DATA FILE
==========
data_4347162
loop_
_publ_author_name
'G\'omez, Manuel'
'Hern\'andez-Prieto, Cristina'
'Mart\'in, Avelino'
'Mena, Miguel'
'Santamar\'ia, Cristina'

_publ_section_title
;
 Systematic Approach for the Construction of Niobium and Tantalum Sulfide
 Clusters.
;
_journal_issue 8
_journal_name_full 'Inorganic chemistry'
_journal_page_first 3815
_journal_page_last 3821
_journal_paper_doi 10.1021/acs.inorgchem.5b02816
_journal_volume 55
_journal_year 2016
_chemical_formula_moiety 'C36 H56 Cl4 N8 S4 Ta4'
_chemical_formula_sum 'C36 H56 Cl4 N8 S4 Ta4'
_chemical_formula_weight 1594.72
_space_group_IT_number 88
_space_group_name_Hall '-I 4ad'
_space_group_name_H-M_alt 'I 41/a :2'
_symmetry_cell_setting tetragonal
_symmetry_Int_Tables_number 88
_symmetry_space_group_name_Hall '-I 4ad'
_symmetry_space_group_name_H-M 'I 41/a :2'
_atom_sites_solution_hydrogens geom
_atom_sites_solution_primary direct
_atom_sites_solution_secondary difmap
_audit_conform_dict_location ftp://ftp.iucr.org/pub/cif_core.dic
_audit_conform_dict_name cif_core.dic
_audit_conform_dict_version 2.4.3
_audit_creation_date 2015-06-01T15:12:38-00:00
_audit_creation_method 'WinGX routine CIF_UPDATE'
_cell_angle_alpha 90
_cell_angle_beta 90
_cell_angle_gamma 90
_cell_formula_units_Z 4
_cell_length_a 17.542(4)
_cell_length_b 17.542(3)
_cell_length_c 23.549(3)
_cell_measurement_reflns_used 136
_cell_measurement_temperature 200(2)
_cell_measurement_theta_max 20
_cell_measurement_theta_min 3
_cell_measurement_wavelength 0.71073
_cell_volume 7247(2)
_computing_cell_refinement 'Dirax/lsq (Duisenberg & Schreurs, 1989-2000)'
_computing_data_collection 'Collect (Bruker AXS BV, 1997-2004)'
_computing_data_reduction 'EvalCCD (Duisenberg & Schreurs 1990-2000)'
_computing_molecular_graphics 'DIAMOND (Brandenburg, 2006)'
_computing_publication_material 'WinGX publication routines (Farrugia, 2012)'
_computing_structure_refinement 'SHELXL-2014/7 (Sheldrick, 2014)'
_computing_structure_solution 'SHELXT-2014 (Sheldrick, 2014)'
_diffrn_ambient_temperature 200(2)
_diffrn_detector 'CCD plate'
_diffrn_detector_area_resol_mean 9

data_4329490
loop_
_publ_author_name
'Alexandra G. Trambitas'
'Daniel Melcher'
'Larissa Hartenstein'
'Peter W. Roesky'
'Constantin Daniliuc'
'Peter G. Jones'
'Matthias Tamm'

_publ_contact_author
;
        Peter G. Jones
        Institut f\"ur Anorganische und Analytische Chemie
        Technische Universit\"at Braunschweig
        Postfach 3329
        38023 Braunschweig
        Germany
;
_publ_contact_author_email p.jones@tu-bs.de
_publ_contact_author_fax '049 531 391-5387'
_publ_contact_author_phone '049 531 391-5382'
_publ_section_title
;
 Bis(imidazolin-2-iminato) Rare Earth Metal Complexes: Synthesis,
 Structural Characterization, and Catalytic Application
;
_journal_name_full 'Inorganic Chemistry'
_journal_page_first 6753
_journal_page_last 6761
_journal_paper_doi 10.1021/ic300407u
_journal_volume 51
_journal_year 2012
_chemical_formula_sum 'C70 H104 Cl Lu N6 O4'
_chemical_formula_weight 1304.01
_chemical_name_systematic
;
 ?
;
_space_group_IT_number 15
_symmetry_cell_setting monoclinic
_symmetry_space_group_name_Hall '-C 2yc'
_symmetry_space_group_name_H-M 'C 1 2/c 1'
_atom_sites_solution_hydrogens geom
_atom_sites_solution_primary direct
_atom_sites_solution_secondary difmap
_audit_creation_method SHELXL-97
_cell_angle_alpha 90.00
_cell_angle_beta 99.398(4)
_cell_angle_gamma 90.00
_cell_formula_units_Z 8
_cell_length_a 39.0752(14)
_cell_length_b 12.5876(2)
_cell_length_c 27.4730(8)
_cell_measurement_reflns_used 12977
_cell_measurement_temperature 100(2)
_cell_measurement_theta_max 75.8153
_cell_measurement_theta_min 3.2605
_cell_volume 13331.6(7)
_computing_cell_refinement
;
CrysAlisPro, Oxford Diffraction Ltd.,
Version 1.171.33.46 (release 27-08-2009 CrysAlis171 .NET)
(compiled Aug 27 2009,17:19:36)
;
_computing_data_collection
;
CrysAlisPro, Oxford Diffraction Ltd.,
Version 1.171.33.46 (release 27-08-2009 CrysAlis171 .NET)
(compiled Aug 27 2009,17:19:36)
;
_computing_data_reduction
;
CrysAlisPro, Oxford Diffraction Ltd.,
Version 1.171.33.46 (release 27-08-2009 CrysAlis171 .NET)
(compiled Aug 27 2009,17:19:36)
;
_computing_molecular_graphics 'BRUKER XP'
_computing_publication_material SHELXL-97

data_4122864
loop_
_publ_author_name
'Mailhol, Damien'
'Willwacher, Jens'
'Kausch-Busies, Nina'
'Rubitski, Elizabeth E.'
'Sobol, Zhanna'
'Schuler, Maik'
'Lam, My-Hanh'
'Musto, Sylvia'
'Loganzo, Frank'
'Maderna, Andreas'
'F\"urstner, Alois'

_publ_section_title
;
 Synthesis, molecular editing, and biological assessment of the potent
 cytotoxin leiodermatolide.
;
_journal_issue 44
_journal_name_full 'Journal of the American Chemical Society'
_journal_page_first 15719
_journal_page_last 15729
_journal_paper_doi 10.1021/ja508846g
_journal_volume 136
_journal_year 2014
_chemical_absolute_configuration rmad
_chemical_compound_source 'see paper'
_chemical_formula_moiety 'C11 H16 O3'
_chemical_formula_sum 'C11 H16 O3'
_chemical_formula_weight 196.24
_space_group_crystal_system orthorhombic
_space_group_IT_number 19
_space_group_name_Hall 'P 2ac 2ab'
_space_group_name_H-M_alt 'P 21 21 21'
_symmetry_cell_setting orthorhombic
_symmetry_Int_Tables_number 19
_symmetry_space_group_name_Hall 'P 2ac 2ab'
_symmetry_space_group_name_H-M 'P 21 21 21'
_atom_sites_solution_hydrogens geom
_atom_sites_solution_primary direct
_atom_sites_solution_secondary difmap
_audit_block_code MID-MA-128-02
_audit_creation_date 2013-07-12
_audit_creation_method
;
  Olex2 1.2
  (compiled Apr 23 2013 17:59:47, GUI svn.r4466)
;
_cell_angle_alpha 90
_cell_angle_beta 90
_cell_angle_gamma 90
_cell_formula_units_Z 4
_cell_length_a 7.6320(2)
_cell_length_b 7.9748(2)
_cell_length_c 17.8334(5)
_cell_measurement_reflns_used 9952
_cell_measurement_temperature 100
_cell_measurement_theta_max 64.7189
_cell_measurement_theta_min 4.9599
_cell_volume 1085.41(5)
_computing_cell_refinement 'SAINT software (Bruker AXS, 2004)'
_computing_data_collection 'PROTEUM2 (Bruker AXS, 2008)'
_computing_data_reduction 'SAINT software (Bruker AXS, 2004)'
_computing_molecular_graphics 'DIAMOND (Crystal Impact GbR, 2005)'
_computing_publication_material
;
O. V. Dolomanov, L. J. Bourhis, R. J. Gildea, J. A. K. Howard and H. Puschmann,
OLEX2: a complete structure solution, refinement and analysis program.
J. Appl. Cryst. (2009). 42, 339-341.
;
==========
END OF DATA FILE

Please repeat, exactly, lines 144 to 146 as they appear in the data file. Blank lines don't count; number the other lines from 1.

'Mailhol, Damien'
'Willwacher, Jens'
'Kausch-Busies, Nina'